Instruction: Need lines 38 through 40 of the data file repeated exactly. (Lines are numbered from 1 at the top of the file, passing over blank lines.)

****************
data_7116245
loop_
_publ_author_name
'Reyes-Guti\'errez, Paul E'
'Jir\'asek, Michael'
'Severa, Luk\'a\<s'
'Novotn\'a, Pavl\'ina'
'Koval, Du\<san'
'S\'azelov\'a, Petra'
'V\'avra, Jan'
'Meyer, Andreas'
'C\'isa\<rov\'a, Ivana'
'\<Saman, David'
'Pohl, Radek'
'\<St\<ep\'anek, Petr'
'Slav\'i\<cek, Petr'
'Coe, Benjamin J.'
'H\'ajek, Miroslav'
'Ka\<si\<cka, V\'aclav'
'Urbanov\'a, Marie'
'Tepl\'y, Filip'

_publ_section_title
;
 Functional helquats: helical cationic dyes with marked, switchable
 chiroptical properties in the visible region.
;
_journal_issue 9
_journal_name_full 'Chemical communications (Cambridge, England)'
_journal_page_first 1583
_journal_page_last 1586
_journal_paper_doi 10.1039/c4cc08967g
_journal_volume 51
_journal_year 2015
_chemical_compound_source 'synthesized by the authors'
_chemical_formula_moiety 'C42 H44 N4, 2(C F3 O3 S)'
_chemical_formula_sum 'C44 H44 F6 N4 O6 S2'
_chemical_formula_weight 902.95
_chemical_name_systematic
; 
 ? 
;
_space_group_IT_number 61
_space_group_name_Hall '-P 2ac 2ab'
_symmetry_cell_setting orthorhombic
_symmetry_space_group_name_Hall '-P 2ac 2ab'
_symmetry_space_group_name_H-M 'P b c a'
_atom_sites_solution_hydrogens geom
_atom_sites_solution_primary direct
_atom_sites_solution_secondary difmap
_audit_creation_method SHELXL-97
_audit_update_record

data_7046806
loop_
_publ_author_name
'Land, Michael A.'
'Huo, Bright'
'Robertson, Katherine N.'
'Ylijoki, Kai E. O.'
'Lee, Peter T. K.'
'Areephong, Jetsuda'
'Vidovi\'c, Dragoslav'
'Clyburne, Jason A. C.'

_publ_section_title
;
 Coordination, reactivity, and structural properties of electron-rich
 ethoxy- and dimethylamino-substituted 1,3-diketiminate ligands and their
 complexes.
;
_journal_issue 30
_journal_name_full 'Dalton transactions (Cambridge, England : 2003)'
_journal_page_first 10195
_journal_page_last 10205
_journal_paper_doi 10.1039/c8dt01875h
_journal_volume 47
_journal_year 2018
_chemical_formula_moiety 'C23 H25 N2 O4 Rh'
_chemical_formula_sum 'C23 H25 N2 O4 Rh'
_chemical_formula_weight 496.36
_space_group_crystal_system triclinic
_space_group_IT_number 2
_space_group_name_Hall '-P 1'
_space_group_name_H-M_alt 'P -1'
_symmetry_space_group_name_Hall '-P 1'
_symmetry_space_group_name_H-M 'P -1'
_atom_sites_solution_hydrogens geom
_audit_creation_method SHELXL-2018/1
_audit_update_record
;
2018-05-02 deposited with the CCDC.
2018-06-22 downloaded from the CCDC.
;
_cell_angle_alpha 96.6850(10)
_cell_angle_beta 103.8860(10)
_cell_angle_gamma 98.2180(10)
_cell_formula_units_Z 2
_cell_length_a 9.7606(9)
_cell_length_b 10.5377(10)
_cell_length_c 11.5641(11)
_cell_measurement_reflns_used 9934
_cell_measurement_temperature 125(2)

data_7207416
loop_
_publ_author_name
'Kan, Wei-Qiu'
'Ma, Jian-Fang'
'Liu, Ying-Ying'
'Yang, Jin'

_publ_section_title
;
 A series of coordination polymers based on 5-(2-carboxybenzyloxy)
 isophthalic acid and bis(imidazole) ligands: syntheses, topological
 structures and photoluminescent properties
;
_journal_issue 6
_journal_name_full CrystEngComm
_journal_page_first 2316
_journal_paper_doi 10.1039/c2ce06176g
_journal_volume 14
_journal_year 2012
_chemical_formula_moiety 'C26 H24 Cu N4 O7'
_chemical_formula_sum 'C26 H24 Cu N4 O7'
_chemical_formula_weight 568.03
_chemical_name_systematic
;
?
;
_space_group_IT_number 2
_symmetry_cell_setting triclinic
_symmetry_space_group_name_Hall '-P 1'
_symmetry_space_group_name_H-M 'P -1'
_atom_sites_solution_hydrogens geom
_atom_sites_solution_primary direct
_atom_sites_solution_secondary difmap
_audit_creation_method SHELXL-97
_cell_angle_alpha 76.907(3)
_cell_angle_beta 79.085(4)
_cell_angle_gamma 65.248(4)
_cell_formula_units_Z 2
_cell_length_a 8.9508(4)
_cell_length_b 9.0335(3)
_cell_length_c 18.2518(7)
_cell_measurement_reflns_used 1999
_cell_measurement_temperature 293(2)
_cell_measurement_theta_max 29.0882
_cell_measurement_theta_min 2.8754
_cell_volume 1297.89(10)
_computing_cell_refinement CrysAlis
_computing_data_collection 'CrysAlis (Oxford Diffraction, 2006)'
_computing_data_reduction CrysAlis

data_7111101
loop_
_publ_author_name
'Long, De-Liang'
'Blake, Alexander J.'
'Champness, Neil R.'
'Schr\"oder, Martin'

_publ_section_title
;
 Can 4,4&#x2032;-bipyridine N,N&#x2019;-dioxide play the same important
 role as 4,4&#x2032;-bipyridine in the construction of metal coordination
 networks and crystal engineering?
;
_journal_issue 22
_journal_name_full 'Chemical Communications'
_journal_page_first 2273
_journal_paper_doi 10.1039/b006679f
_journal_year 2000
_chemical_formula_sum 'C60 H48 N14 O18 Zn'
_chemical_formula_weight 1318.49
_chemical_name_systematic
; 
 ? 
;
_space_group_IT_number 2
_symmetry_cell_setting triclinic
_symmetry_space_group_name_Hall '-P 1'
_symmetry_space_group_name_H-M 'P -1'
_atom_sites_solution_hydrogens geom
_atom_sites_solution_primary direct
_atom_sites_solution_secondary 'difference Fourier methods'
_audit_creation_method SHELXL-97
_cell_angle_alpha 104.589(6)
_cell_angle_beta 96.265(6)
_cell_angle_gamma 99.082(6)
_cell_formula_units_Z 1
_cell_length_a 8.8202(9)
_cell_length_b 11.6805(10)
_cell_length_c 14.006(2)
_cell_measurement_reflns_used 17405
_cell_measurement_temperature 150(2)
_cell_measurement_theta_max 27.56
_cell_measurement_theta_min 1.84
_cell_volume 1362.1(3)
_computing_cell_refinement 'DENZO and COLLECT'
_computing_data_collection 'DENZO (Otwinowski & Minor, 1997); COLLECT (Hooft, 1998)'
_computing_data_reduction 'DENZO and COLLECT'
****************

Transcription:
_chemical_name_systematic
; 
 ? 